Monthly Archives: February 2004

Soul Food Recipes in honor of Black History Month …


Soul Food Recipes in honor of Black History Month

Soul Food: — (food traditionally eaten by African-Americans in the South) – from WordNet – A Lexical Database for the English Language

Although I am not unfamiliar with Soul Food – my father is from southern Mississippi, and is quite adept at cooking good old Southern food! – I have gone to a few websites that specialize in Soul Food Recipes. Here is a quote from Chef Rick:

“Many people have asked me what ‘soul food’ is. There are as many different opinions on it as there are people in the world, it seems.

The term its self first came into the language in the 1960s, used mostly by African-Americans living in the urban areas of the North to describe the foods that were their culinary heritage.

Soul food was the food they had grown up on in the South , the same food they took with them in the great migration which occurred during the Great Depression and lasted through the 1960s as many African-Americans left the South hoping for greater opportunity in the cities of the North.

Although many people wiser than me have attempted to define it, the best way to answer the question ‘What is soul food?’ is to simply say it’s the cuisine born when you have far more love than money.”

Chef Rick’s Soulful Fried Pork Chops

8 pork chops

1 cup flour

1/2 teaspoon seasoning salt

1/2 teaspoon black pepper

2 cups shortening for frying

In large skillet, heat shortening until shimmering but not smoking, about 350 degrees.Wash pork chops and pat dry on paper towel. Mix flour, salt and pepper together. Dredge chops in flour mixture until completely covered. Place chops inskillet. fry until golden brown for 20 minutes. Drain on paper towels.

Serves 4 to6

© 2001 Rick McDaniel

Basic Soul Food Collard Greens


4-6 bunches of collard cleaned and steamed

5 slices of bacon

1 smoked ham hock

1 large chopped onion

seasoning salt to taste

1 bunch of green onions (optional)

black pepper to taste

7 cups of water


Lay collard greens on top of each other, (no more then 4 at a time) roll and then cut in half with a knife.

Cut even smaller if you have large leaves.

Line the bottom of a large stock pot with the bacon.

Cook on medium heat until done, obtaining as much bacon grease as possible.

Add the water to the stock pot and the grease and bring to a boil.

Now add the 1/2 of the chopped onion, ham hock, pepper and salt to taste.

Let mixture boil for 10 minutes.

Add the collard greens, other half of the onions and more salt and pepper to taste if desired to the stock pot.

Rapidly boil for 45 minutes.

Reduce heat and let simmer for 4-6 hours.

Serve with green onions.

From the Soul Food Cookbook

Fried Grits

2 cups Grits , cooked

1/2 tsp. salt

1/2 tsp. baking powder

1 tsp. flour

2 eggs, beaten

1/3 tsp. pepper

1 tsp. sugar

1/2 cup margarine

1/4 cup milk

3 eggs beaten

Canola oil

Cook grits according to pkg. directions with 1/2 tsp. baking powder added to the water. Stir in 2 beaten eggs. Add margarine, flour, & sugar. Mix well. Cook 15 minutes more. Pour the grits mixture into a shallow baking dish to a thickness of about 3/4 inch. Cover with plastic wrap. Refrigerator overnight. Cut grits into squares of desired size & Sprinkle with salt & pepper. Beat 3 eggs well & add 1/4 cup milk. Dip squares in egg mixture & fry in hot oil in a large iron skillet until golden brown. Turn only one time. Drain on paper towels and serve immediately.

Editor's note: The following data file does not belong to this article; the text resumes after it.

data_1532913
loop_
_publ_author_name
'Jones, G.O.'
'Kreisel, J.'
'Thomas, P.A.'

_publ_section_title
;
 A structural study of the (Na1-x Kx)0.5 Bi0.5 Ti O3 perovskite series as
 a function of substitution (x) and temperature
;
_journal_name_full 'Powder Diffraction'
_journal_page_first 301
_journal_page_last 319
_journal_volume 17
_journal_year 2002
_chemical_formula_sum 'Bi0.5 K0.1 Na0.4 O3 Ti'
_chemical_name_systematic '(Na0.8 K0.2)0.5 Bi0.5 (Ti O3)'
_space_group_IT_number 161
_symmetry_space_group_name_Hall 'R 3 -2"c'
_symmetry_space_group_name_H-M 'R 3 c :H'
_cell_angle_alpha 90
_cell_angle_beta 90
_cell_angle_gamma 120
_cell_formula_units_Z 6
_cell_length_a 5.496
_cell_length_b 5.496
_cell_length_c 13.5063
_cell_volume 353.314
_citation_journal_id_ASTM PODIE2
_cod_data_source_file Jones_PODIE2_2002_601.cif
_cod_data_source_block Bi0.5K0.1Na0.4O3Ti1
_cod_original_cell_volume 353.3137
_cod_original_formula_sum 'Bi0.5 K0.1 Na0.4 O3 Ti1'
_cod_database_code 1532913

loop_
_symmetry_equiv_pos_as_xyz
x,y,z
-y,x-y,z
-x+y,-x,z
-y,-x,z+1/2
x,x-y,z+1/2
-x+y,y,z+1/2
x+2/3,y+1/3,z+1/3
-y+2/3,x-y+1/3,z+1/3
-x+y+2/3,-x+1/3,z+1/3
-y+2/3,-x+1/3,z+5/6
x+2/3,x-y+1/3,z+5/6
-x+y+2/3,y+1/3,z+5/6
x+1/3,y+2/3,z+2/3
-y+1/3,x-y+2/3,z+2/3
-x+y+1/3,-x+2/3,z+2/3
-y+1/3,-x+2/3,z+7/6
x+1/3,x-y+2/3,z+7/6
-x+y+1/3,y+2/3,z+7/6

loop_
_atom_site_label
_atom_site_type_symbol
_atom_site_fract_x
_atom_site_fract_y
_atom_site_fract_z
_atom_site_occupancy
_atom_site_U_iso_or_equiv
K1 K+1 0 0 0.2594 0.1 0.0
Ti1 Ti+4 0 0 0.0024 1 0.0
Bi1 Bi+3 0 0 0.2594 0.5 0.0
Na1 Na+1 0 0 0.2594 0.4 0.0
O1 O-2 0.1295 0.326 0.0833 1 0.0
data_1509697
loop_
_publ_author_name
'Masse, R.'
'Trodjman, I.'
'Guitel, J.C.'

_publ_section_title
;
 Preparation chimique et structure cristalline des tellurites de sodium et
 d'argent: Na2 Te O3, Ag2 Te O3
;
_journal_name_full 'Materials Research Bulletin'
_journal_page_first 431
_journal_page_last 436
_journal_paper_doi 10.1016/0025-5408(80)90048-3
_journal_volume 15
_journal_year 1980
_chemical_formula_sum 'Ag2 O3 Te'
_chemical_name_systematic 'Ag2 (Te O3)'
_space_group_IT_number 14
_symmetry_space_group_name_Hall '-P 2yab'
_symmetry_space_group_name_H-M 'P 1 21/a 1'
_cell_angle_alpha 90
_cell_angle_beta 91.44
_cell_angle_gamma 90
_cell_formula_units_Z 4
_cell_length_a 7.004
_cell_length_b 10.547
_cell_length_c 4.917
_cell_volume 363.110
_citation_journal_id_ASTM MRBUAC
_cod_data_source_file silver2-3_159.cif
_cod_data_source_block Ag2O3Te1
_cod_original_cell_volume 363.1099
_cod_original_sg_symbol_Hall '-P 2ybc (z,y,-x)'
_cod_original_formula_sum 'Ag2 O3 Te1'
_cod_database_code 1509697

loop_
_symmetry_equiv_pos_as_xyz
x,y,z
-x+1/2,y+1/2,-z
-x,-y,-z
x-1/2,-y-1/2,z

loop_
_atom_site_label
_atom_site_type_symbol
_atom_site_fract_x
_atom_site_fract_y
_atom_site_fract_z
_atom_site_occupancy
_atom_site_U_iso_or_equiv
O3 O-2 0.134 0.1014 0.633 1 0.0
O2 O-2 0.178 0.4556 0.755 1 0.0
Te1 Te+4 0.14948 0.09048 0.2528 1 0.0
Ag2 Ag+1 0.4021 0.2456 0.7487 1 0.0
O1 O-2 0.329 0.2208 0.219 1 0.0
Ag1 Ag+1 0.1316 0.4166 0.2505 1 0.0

©2001 Rick McDaniel

Chef Rick’s Real Banana Pudding

4 whole eggs, separated

2/3 cup sugar

1/8 teaspoon salt

2 tablespoons cornstarch

3 cups milk

1 teaspoon vanilla extract

2 bananas sliced

vanilla wafer cookies

For the meringue:

5 tablespoons sugar

1/2 teaspoon vanilla extract

Beat 4 eggs yolks slightly. Add sugar, salt and cornstarch. Add mixture to milk. Place in saucepan and cook, stirring constantly, until thickened. Add vanilla extract.

Layer vanilla wafers and bananas in 8 inch square baking dish. Stand vanilla wafers up around sides of dish. Pour pudding over vanilla wafers and bananas.

Make meringue by beating egg whites until frothy and add 5 tablespoons granulated sugar. Beat until stiff and add vanilla extract. Spread on top of pudding and bake in slow oven 300 degrees for 20 minutes or until golden brown on tips.

© 2001 Rick McDaniel

Another fine source I found on the internet was That is one think I have never had – Chittlins!

Poblano Pepper Soups About a month and a half a…


Poblano Pepper Soups

About a month and a half ago, my mother and I went out to eat at Zocalo*, a local Mexican restaurant that serves more than the ordinary Mexican fare. On the menu, I saw sopa de crema de poblano and begged for a just a thimbleful to taste. My waiter obliged me, and my mother accused me of being tipsy… The soup was very good, but a tad fiery for me. Still, I became intrigued with the idea of making it at home.

Today, I did a search on Cream of Poblano Soup, and came up with all sorts of variations, yet could not find exactly the one that was served to me at Zocalo. Ironically, after finding 6 or 7 tempting variations, as I was searching on some link information for the restaurant, I happened upon a letter to the gourmet editor of the Atlanta-Journal Constitution, asking for the recipe. Bingo! I have added it at the end, so that you have to work for it!)

Cullen’s Cream Of Poblano Soup

3 (6-inch) corn tortillas, plus more, for garnish

2 tbsp flour

1/2 tsp chili powder

1 tbsp cumin (ground cominos)

1/2 tsp each: salt and black pepper

2 tbsp canola oil

1/2 cup finely diced onion

1/2 cup finely diced poblano pepper, plus more for garnish

1/2 tsp chopped garlic

2 tbsp butter

3 cup chicken stock

1/2 cup half-and-half

1/8 cup roasted chicken (about 1 oz.), chopped

1/2 cup shredded Monterrey jack cheese

Cut 3 tortillas into ninths, place in food processor and chop until fine. Add flour, chili powder, cumin, salt and pepper. Blend to the consistency of cornmeal. Place oil in stockpot over medium-high heat. Add onion, 1/2 cup poblano pepper and garlic. Saute until onion is clear. Add butter and let melt. Add tortilla-flour mixture to the pan and mix to form a roux. Cook 4 to 5 minutes, stirring with a wire whip. Do not let mixture burn. While stirring, slowly add stock, scraping down sides and bottom often. Add half-and-half. Bring to a slow simmer and cook 7 to 10 minutes. Do not let soup come to a hard boil. Turn off heat and let cool. Add chicken before serving. Top each serving with shredded cheese, diced poblano pepper and tortilla strips.